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INVITED REVIEW The Determination of Insulin Overdose in Postmortem Investigations Laura M. Labay, Casey P. Bitting, Kevin M. Legg, Barry K. Logan ABSTRACT The analysis of biological specimens for the presence of exogenous insulin is of special interest in select postmortem investigations. Insulin analogues are primarily used to mediate the regulation of blood glucose concentrations; however, their use has also been implicated or suspected as a cause of death in suicides, accidents, and homicides. Toxicological analysis for these compounds is challenging due to the large molecular weight, the limited stability of insulin in whole blood, and complexities associated with sample preparation and instrumental testing. As a consequence, determination of insulin in postmortem specimens is not routinely offered by most forensic toxicology ODERUDWRULHV)RUHQVLFGHDWKLQYHVWLJDWLRQLVIXUWKHUFRPSOLFDWHGE\LQWHUSUHWDWLYHGLI¿FXOWLHVVXFKDVWKHIUHTXHQWDEVHQFHRIDQDWRPLFDO ¿QGLQJVFRQFHQWUDWLRQLQWHUSUHWDWLRQLQNQRZQLQVXOLQXVHUVDQGDGGUHVVLQJWKHLPSDFWRIFKHPLFDOLQVWDELOLW\DQGSRVWPRUWHPUHGLVWULEXtion. There are ongoing efforts, however, to develop and validate robust methods that may be used for this analysis on these challenging VDPSOHVDQGWKDWDUHFDSDEOHRIZLWKVWDQGLQJVFLHQWL¿FDQGOHJDOVFUXWLQ\IRUIRUHQVLFXVH,QWKLVUHJDUGLQUHFHQW\HDUVPHWKRGVIRUWKH detection of exogenous insulin in postmortem samples have been reported and results of this testing has been published in a handful of cases. The purpose of this article is to review the primary functions of insulin, the disease states associated with the therapeutic use of exogenous insulin, the current state of laboratory testing, and to provide case summaries that summarize the timeline of advancements DQGXQGHUVFRUHWKHLPSRUWDQFHRIWKLVZRUNAcad Forensic Pathol. 2016 6(2): 174-183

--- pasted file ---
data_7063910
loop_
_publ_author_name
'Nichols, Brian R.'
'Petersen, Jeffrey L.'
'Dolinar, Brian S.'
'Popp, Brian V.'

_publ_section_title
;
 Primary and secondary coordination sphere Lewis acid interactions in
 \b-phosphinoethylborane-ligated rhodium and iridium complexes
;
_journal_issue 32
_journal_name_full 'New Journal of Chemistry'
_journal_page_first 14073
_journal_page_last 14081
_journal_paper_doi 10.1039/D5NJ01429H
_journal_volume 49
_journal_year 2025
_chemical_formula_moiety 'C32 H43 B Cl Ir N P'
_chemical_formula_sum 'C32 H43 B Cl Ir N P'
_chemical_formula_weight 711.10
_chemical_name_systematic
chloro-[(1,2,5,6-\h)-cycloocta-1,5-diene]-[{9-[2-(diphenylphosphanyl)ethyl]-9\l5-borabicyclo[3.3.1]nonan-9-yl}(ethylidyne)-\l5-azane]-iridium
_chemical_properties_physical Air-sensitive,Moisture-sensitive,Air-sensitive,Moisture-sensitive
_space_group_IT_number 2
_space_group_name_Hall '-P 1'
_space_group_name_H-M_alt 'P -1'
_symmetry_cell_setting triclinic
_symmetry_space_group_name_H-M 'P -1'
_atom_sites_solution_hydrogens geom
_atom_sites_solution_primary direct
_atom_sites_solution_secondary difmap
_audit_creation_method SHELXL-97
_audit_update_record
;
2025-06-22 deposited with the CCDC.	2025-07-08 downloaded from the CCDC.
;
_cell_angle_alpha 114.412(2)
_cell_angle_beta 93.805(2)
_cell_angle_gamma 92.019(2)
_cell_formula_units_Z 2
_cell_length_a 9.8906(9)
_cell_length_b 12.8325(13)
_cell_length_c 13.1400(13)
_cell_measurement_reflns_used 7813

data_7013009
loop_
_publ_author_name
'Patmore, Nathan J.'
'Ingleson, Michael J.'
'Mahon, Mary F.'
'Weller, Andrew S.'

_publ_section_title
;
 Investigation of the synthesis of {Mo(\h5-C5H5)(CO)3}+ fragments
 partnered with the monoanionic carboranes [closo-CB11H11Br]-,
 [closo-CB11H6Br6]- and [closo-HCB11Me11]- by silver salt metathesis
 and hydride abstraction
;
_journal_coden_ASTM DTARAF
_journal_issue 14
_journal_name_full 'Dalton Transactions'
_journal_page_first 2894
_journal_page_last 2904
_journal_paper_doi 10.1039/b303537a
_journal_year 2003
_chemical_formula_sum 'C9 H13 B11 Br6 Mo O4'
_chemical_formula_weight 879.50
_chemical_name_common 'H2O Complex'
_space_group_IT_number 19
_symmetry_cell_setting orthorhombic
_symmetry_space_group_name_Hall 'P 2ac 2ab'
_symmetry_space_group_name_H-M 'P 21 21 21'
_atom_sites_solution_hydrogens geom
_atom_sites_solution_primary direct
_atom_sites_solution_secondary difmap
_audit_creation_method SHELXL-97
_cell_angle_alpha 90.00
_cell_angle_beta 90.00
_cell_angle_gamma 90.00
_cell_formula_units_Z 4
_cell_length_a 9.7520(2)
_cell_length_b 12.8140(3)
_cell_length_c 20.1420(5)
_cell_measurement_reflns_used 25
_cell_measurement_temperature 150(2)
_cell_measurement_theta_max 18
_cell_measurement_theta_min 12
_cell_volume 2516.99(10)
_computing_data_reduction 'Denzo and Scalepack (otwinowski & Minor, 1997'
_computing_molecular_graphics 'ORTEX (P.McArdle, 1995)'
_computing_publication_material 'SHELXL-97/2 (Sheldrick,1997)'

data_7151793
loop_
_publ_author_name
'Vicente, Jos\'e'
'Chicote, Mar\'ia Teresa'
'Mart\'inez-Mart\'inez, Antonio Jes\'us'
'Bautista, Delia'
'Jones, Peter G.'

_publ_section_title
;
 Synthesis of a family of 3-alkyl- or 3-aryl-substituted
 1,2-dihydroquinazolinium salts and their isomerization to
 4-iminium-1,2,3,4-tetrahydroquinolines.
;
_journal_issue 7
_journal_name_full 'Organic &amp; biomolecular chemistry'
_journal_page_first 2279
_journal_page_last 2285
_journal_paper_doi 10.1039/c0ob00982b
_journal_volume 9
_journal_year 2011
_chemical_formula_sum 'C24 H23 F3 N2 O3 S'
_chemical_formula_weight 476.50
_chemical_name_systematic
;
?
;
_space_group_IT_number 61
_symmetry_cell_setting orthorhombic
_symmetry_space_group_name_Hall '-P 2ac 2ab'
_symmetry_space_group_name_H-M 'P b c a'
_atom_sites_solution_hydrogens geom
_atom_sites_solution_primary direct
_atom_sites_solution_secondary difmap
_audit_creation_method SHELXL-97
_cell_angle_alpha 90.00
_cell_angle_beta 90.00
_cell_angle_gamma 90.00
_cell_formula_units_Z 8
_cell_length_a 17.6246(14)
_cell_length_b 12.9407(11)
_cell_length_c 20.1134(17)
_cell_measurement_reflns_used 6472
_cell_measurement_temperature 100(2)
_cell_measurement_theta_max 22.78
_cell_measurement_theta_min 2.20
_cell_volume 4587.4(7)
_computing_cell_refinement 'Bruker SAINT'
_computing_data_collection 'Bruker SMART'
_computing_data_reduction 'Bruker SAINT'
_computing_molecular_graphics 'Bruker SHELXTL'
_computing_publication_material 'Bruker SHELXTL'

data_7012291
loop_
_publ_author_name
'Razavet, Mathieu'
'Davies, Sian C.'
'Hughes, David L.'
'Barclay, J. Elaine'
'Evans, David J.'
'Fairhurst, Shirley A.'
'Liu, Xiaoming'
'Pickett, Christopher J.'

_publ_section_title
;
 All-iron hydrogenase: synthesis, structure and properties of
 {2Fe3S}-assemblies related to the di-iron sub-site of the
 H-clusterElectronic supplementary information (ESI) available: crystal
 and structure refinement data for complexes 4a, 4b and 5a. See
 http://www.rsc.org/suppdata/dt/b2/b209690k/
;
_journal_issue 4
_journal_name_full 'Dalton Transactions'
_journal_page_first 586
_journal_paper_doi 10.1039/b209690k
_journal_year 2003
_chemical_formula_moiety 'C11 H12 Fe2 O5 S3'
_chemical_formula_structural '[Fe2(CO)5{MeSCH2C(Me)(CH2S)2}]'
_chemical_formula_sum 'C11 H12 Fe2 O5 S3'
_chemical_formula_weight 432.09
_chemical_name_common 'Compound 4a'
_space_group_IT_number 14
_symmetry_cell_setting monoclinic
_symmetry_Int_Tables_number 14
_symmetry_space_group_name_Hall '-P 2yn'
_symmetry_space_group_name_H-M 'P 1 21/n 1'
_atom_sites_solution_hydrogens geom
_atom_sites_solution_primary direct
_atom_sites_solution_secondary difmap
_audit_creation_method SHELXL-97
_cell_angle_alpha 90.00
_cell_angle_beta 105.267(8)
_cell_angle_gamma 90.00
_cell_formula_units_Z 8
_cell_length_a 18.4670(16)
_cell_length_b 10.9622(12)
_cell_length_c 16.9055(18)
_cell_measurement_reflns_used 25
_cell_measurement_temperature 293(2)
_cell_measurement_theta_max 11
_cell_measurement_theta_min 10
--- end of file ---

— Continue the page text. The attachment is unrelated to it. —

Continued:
AUTHORS

Laura M. Labay PhD F-ABFT, NMS Labs - Toxicology



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Casey P. Bitting DO, University of New Mexico School of Medicine - Pathology  

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Kevin M. Legg PhD, Center for Forensic Science Research and Education 

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Barry K. Logan PhD F-ABFT, NMS Labs - Toxicology 

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CORRESPONDENCE

Barry K. Logan MD, 3701 Welsh Rd, Willow Grove PA 19090, [email protected]

 FINANCIAL DISCLOSURE

7KHDXWKRUVKDYHLQGLFDWHGWKDWWKH\GRQRWKDYH¿QDQFLDOUHODWLRQVKLSVWRGLVFORVHWKDWDUHUHOHYDQWWRWKLV manuscript

DISCLOSURES

7KHDXWKRUVUHYLHZHUVHGLWRUVDQGSXEOLFDWLRQVWDIIGRQRWUHSRUWDQ\UHOHYDQWFRQÀLFWVRILQWHUHVW

FUNDING

None

KEYWORDS